Wei Lu, a U-M professor of mechanical engineering, cycling batteries in the Lu Lab at the George G. Brown Laboratories building on the North Campus of the University of Michigan in Ann Arbor. (Image: Brenda Ahearn, College of Engineering)

Testing the longevity of new electric vehicle battery designs could be four times faster with a streamlined approach. A new optimization framework created by researchers at University of Michigan could drastically reduce the cost of assessing how battery configurations will perform over the long haul.

“The goal is to design a better battery and, traditionally, the industry has tried to do that using trial and error testing,” said Wei Lu, U-M Professor of mechanical engineering and leader of the research team behind the framework. “It takes such a long time to evaluate.”

With electric vehicle (EV) battery manufacturers grappling with range anxiety and concerns of charging availability, the optimization system developed by Lu’s team could cut the time for both simulation and physical testing of new and better batteries by about 75 percent. That speed could provide a major boost to battery developers searching for the right combination of materials and configurations to ensure that consumers always have enough capacity to reach their destinations.

Parameters involved in battery design include everything from the materials used to the thickness of the electrodes to the size of the particles in the electrode and more.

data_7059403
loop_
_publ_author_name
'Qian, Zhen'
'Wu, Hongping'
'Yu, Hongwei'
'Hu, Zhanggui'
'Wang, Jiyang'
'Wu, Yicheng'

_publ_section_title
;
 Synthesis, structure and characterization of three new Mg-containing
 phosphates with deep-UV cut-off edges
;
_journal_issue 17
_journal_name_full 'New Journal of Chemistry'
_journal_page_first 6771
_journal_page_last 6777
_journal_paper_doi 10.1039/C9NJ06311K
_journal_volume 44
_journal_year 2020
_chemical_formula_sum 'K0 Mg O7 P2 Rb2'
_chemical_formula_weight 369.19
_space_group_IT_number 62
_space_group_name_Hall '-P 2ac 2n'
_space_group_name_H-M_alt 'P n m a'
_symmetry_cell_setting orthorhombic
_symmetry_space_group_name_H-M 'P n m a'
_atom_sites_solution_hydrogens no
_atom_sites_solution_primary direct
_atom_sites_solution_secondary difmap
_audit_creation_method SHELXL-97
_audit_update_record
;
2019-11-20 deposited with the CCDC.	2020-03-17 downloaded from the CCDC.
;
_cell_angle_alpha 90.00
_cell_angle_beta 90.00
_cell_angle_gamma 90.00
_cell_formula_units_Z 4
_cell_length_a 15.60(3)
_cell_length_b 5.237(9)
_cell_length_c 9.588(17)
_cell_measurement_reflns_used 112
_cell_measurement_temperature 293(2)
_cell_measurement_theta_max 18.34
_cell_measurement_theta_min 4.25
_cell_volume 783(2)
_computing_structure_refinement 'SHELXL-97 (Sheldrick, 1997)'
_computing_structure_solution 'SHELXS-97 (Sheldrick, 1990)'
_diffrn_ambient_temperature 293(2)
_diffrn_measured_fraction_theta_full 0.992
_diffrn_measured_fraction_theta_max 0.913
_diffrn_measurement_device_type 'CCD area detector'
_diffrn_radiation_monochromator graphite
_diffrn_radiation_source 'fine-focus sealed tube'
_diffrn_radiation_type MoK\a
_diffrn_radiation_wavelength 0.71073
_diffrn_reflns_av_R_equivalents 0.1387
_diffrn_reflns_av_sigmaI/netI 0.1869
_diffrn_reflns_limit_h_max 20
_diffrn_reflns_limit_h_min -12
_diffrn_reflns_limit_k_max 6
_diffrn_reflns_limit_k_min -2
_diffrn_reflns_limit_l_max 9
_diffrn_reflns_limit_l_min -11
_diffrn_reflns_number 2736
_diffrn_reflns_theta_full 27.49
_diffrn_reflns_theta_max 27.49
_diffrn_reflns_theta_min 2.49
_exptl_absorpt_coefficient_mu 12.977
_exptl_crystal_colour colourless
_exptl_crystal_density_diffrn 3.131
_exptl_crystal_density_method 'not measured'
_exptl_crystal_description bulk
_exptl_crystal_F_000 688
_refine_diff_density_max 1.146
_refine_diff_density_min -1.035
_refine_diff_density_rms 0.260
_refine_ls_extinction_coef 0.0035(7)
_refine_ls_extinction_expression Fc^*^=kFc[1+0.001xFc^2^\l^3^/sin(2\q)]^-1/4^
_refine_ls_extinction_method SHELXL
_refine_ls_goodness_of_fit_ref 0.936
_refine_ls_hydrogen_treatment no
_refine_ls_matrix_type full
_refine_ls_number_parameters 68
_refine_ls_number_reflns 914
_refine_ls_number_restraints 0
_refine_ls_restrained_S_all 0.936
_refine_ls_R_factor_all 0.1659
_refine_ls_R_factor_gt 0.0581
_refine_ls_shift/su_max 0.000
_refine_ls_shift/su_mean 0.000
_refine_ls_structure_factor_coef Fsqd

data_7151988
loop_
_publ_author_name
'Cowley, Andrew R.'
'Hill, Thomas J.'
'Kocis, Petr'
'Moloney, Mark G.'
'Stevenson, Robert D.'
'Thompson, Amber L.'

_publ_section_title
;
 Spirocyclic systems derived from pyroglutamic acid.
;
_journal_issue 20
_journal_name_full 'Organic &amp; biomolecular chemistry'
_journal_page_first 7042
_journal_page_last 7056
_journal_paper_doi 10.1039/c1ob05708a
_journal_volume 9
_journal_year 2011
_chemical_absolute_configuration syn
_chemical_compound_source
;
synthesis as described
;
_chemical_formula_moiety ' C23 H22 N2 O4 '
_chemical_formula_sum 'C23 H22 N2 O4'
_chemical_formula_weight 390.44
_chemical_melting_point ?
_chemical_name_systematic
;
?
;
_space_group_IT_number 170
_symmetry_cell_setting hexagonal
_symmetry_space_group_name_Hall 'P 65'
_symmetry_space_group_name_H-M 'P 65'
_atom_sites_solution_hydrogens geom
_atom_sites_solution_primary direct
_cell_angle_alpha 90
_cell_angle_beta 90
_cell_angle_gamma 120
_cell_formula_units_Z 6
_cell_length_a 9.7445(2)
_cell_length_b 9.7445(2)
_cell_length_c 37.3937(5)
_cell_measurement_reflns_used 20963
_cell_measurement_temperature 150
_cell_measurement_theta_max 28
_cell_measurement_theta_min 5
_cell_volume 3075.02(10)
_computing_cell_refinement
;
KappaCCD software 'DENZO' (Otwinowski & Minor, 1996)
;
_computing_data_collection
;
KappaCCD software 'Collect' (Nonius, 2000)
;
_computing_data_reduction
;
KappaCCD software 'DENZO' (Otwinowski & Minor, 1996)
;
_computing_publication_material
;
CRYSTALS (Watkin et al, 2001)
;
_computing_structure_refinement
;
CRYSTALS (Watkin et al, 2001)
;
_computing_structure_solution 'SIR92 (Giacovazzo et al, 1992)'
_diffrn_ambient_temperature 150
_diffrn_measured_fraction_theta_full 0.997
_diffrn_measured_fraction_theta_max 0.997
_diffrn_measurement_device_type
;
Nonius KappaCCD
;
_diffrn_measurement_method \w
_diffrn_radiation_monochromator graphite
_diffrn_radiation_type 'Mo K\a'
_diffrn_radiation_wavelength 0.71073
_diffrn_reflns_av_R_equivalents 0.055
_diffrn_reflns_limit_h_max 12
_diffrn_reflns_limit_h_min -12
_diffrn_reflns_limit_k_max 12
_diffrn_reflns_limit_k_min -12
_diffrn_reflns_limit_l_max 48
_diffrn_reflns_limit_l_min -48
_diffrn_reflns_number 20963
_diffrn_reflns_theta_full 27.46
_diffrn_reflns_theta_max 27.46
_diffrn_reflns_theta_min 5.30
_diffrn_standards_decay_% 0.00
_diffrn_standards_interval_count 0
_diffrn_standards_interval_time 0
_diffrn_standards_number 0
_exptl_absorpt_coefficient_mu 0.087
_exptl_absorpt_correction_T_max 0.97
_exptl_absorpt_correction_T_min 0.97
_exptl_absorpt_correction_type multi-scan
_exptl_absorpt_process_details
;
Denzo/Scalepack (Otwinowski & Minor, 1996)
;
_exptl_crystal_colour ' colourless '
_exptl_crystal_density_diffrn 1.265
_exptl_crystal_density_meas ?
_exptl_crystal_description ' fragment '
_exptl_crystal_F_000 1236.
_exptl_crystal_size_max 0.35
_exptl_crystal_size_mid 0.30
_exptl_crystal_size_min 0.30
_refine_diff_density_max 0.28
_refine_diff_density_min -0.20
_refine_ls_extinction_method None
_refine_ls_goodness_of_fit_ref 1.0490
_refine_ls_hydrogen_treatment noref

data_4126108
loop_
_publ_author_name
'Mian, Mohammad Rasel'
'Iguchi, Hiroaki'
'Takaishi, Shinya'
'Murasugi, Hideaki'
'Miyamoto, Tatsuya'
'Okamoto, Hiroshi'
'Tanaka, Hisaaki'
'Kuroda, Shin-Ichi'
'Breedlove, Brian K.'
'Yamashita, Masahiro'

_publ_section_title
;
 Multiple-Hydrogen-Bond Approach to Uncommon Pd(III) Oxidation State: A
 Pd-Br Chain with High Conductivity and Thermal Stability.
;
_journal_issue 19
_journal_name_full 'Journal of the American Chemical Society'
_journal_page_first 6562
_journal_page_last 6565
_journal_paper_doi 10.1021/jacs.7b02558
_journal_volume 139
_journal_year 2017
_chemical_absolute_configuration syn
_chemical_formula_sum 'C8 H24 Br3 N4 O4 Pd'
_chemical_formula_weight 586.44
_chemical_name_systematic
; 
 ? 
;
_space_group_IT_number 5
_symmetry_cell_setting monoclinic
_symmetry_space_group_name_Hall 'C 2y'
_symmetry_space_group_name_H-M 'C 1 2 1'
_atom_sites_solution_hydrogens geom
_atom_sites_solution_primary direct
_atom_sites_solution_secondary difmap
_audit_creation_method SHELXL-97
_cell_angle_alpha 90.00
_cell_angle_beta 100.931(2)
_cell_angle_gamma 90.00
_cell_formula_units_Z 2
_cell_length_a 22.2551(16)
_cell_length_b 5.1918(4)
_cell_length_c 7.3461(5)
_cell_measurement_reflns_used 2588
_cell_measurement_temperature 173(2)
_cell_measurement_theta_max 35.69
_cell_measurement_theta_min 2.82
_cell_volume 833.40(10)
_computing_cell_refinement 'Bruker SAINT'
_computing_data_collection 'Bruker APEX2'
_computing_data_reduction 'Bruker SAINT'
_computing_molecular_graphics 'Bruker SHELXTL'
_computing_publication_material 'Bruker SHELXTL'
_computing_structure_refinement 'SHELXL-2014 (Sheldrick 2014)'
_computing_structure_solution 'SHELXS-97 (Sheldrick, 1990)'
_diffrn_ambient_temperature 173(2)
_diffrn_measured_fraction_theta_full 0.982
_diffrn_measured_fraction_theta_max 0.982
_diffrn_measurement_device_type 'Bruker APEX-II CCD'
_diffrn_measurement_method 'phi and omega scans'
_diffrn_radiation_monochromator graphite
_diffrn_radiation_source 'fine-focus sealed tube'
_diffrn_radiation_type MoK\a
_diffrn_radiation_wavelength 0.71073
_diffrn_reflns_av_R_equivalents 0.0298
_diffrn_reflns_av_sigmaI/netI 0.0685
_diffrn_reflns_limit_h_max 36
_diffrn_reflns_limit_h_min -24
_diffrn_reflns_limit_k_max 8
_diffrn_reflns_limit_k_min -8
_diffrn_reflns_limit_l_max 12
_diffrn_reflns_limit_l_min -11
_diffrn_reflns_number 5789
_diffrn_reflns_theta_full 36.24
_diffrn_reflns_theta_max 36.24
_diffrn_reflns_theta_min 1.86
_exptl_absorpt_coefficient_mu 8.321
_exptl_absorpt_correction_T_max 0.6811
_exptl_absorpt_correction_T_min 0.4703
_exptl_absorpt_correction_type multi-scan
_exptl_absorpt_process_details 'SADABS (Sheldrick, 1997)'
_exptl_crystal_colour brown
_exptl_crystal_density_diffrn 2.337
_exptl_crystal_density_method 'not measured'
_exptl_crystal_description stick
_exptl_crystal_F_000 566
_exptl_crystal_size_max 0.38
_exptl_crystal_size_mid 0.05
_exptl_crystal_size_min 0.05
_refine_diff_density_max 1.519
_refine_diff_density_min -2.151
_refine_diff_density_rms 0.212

Testing each configuration usually means several months of fully charging and then fully discharging — or cycling the battery — 1,000 times to mimic a decade of use. It is extremely time-consuming to repeat this test through the huge number of possible battery designs to discover the better ones.

“Our approach not only reduces testing time, but it also automatically generates better designs,” Lu said. “We use early feedback to discard unpromising battery configurations rather than cycling them till the end. This is not a simple task since a battery configuration performing mediocrely during early cycles may do well later on, or vice versa.”

The team has formulated the early-stopping process systematically and enabled the system to learn from the accumulated data to yield new promising configurations. To get a sizable reduction in the time and cost, U-M engineers harnessed the latest in machine learning to create a system that knows both when to quit and how to get better as it goes.

U-M’s framework is effective in testing designs of all battery types, from those used for decades to run internal combustion automobiles, to the smaller products that power our watches and cell phones. But EV batteries may represent the most pressing use of the technology.

For more information, contact Kate McAlpine at 734-647-7087; This email address is being protected from spambots. You need JavaScript enabled to view it..